Ospreys have a white head like the Bald Eagle, but unlike the Bald Eagle, they have a prominent dark eye stripe. Ospreys are white below and dark brown above. When in flight, ospreys' long, narrow wings are bent back at the wrist.

Bald Eagle Images


Bald Eagle
Haliaeetus leucocephalus (Linnaeus, 1766)

  • Kingdom Animalia
    • Phylum Craniata
      • Class Aves (Birds)
        • Order Accipitriformes (Hawks, Kites, Eagles and allies)
          • Family Accipitridae (Hawks and Eagles)

Additional Resources


American Ornithologists' Union (AOU). 1983. Check-list of North American Birds, 6th edition. Allen Press, Inc., Lawrence, Kansas. 877 pp.

Andrew, J.M. and J.A. Mosher. 1982. Bald eagle nest site selection and nesting habitat in Maryland. J. Wildlife Management 46:382-390.

Andrle, Robert F. and Janet R. Carroll, editors. 1988. The atlas of breeding birds in New York State. Cornell University Press. 551 pp.

Bent, A.C. 1937. Life histories of North American birds of prey. Part 1. Bull. U.S. Natl. Mus. 137. 409 pp.

Bird, D. M., editor. 1983. Biology and management of bald eagles and ospreys. MacDonald. 325 pp.

Bowerman, W. W., T. G. Grubb, J. P. Giesy, A. J. Bath, and G. A. Dawson. 1993. Population composition and perching habitat of wintering Bald Eagles in northcentral Michigan. Canadian Field Naturalist 107: 273- 278.

Buehler, D. A., S. K. Chandler, T. J. Mersmann, J. D. Fraser, and J. K. D. Seegar. 1992. Nonbreeding Bald Eagle perch habitat on the northern Chesapeake Bay. Wilson Bulletin 104:540-545.

Buehler, D. A., et al. 1991a. Differences in distribution of breeding, nonbreeding, and migrant bald eagles on the northern Chesapeake Bay. Condor 93:399-408.

Buehler, D. A., et al. 1991b. Effects of human activity on bald eagle distribution on the northern Chesapeake Bay. J. Wildlife Management 55:282-290.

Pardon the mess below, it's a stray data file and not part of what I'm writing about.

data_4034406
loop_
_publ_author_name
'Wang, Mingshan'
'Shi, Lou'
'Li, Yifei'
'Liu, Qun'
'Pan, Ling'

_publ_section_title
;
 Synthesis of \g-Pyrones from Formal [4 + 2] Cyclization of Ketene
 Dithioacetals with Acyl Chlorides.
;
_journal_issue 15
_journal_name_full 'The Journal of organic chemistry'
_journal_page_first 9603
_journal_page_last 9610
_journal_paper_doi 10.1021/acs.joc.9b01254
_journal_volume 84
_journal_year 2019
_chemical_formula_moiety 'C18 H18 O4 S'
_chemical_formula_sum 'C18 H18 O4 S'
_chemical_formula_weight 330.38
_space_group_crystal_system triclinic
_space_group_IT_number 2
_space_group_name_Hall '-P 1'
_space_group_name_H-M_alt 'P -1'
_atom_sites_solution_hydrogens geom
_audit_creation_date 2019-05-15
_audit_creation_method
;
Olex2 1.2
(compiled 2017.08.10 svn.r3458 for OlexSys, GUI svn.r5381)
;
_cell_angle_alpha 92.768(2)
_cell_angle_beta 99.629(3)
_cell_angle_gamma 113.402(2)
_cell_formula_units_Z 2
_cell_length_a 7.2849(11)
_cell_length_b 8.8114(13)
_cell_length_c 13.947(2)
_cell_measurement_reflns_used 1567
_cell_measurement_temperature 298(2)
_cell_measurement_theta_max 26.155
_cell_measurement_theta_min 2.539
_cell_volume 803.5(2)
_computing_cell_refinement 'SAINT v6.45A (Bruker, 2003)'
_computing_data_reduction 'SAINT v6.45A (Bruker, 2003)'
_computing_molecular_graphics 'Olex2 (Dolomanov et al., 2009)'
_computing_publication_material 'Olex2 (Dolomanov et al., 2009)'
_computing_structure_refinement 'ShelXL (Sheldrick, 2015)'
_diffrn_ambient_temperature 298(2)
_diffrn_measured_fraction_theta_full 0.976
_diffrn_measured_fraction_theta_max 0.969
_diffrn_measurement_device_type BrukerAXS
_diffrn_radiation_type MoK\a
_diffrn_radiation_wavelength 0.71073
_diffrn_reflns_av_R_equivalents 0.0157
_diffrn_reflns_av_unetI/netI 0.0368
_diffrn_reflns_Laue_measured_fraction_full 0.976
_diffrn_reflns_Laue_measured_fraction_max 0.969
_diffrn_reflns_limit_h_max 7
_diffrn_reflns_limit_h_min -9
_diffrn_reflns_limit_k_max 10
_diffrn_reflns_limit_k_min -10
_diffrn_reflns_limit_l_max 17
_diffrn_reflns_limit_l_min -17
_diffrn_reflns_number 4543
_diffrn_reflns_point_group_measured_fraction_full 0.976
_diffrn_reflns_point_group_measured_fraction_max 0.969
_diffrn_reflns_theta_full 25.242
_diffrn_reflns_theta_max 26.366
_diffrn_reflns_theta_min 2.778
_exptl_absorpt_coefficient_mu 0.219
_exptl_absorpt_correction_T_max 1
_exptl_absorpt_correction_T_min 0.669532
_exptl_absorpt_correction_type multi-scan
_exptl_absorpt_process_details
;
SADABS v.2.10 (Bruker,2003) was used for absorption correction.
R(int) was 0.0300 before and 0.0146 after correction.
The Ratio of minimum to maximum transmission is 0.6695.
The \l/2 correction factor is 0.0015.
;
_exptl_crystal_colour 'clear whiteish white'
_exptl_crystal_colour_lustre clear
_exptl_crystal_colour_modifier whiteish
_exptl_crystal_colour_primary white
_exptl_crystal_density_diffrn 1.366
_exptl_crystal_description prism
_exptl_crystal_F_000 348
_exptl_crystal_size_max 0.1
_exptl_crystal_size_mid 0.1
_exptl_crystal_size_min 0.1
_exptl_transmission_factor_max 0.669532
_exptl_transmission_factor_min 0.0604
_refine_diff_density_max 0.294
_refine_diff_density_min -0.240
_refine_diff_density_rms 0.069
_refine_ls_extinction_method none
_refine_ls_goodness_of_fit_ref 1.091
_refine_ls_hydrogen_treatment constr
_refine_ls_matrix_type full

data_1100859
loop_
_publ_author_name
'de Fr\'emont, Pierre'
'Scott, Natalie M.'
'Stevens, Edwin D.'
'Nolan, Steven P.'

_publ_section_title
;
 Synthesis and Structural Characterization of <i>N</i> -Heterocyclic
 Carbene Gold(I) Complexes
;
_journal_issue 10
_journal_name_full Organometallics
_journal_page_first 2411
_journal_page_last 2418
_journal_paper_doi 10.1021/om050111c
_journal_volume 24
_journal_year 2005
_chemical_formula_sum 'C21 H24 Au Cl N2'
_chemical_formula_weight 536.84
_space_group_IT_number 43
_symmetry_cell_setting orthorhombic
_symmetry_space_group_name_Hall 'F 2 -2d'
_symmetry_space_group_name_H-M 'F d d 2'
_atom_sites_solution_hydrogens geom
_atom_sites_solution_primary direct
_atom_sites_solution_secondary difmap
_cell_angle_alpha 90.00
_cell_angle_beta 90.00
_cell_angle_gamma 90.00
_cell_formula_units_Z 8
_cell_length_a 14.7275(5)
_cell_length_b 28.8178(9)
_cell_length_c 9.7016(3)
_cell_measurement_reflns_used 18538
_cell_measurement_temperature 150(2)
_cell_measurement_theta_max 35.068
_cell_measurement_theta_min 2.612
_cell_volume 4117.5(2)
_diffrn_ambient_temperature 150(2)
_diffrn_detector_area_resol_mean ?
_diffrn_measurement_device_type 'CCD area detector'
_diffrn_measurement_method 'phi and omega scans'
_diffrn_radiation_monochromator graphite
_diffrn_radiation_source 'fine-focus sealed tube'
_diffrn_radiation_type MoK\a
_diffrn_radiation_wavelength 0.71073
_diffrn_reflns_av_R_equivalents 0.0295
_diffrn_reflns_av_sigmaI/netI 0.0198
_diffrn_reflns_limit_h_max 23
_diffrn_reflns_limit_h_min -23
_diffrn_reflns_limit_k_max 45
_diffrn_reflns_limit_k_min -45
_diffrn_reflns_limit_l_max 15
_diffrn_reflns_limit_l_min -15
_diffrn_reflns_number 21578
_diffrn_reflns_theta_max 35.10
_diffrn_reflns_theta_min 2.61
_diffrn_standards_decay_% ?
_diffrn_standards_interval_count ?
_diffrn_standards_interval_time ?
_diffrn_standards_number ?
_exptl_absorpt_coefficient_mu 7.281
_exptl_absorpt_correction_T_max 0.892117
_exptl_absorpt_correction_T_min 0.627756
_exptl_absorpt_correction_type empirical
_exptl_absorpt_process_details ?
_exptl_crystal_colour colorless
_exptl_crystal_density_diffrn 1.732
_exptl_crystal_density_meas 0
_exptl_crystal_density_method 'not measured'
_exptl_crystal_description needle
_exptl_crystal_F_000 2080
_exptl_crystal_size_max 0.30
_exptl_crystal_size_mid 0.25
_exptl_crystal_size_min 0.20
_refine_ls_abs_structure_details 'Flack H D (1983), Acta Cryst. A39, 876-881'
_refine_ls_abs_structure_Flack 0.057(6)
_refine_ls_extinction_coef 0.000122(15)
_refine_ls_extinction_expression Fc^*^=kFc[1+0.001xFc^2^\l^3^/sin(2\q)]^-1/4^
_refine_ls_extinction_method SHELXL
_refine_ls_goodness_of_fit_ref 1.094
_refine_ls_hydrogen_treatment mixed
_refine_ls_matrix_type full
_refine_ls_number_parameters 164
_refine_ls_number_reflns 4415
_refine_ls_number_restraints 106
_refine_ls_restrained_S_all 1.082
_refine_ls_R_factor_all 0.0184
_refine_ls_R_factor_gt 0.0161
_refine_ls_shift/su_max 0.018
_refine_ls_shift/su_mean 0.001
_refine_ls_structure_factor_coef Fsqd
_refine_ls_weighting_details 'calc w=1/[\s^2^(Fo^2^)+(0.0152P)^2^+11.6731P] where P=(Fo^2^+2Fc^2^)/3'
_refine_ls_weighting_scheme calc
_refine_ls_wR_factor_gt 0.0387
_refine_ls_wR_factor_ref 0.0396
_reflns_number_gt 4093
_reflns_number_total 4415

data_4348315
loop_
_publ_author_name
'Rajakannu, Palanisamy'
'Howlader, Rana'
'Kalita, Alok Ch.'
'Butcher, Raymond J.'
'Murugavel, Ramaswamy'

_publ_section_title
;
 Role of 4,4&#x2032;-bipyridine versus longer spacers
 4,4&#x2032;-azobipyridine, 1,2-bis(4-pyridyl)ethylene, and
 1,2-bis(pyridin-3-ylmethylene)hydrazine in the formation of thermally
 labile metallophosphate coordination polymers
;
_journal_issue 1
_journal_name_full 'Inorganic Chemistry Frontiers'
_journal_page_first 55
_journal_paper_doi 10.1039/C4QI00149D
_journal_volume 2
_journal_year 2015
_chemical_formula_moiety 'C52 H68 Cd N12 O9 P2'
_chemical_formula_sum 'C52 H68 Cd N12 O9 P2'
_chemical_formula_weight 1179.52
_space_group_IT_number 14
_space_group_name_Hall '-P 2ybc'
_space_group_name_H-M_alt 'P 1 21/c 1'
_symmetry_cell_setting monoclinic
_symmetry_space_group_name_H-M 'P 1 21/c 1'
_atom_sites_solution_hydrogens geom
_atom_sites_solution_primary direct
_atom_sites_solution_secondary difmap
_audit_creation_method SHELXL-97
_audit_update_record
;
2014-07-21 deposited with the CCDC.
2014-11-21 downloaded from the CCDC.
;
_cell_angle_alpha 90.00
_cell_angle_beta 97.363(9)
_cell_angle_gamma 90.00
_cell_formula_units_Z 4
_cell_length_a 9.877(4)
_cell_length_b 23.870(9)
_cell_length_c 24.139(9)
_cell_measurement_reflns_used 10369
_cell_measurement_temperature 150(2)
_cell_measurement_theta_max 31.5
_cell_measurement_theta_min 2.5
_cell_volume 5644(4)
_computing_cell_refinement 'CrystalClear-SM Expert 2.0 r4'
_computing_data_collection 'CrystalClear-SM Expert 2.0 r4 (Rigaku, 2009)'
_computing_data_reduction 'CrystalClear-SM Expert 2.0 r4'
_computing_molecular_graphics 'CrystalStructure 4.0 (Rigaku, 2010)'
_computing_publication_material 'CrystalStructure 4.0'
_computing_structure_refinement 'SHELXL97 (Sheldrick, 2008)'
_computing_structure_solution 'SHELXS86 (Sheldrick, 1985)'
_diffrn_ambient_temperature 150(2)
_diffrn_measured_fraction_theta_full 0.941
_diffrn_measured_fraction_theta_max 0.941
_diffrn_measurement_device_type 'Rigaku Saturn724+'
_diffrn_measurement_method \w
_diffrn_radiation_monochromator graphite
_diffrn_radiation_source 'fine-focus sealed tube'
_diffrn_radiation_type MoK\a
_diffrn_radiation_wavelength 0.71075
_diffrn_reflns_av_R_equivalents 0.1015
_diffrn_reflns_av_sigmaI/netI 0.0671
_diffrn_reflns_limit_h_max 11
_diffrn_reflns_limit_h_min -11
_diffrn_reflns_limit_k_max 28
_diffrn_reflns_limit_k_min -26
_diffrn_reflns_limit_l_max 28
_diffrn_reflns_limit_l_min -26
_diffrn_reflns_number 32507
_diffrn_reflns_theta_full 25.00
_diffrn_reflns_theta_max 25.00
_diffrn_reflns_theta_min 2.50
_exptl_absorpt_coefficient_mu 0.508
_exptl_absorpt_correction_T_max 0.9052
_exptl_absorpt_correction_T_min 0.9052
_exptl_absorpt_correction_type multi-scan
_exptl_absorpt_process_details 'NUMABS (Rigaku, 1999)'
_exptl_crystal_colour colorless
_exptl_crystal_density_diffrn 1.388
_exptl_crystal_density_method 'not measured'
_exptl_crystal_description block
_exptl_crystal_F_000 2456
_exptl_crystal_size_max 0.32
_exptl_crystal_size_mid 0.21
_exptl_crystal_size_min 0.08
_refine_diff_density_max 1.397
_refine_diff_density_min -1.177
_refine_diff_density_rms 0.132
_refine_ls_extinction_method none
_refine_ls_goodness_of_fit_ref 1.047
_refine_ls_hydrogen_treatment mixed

Buehler, D. A., et al. 1991c. Survival rates and population dynamics of bald eagles on Chesapeake Bay. J. Wildlife Management 55:608-613.

Buehler, D. A., et al. 1991d. Nonbreeding bald eagle communal and solitary roosting behavior and roost habitat on the northern Chesapeake Bay. J. Wildlife Management 55:273-281.

Buehler, D. A., et al. 1991e. Winter microclimate of bald eagle roosts on the northern Chesapeake Bay. Auk 108:612-618.

Bull, John. 1974. Birds of New York State. Doubleday, Garden City, New York. 655 pp.

Campbell, R. W., N. K. Dawe, I. McTaggart-Cowan, J. M. Cooper, G. W. Kaiser, and M. C. McNall. 1990b. The birds of British Columbia. Volume 2. Nonpasserines: diurnal birds of prey through woodpeckers. University of British Columbia Press, Vancouver, B.C. 636 pp.

Cornell Lab of Ornithology. 2003. All about birds [web application] Copyright 2003. Available March 29, 2005).

Curnutt, J. L. 1992. Dynamics of a year-round communal roost of bald eagles. Wilson Bull. 104:536-540.

Ehrlich, P. R., D. S. Dobkin, and D. Wheye. 1992. Birds in Jeopardy: the Imperiled and Extinct Birds of the United States and Canada, Including Hawaii and Puerto Rico. Stanford University Press, Stanford, California. 259 pp.

Fraser, J. D., et al. 1983. Scheduling bald eagle reproductive surveys. Wildlife Society Bull. 11:13-16.

Gerrard, J. M., and G. R. Bortolotti. 1988. The bald eagle. Haunts and habits of a wilderness monarch. Smithsonian Institution Press, Washington, D.C. 194 pp.

Green, N. 1985. The Bald Eagle. Pp 508-531 in R.L. DiSilvestro, ed., Audubon Wildlife Report 1985. National Audubon Society, New York.

Griffin, C. R., T. S. Baskett, and R. D. Sparrowe. 1982. Ecology of bald eagles wintering near a waterfowl concentration. U.S. Fish and Wildlife Service Special Science Report - Wildlife No. 247:1-12.

Grubb, T. G. 1980. An artificial bald eagle nest structure. USDA Forest Service, Rocky Mountain Forest and Range Experimental Station, Research Note RM-383.

Grubb, T. G., and R. M. King. 1991. Assessing human disturbance of breeding bald eagles with classification tree models. J. Wildlife Management 55:500-511.